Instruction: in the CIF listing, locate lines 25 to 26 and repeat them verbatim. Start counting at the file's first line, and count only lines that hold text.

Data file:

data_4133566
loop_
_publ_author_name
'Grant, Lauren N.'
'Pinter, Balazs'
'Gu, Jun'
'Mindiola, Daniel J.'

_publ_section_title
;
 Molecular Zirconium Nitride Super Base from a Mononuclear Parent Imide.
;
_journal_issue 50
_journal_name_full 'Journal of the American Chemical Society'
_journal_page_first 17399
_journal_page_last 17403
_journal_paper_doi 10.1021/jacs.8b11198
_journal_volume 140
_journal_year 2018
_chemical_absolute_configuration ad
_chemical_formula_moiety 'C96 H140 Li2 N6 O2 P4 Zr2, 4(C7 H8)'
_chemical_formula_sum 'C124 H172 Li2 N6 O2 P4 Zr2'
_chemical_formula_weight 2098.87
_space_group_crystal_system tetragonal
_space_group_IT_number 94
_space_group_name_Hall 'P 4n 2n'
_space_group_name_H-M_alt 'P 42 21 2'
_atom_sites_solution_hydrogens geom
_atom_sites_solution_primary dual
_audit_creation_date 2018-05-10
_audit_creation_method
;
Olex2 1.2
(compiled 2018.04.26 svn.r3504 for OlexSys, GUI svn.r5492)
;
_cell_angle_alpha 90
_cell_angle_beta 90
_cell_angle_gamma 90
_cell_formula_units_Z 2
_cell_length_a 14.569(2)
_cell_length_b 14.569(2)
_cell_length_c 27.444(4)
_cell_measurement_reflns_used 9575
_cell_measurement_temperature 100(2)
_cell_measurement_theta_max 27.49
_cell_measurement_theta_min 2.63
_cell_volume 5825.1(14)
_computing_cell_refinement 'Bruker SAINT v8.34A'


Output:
_space_group_name_Hall 'P 4n 2n'
_space_group_name_H-M_alt 'P 42 21 2'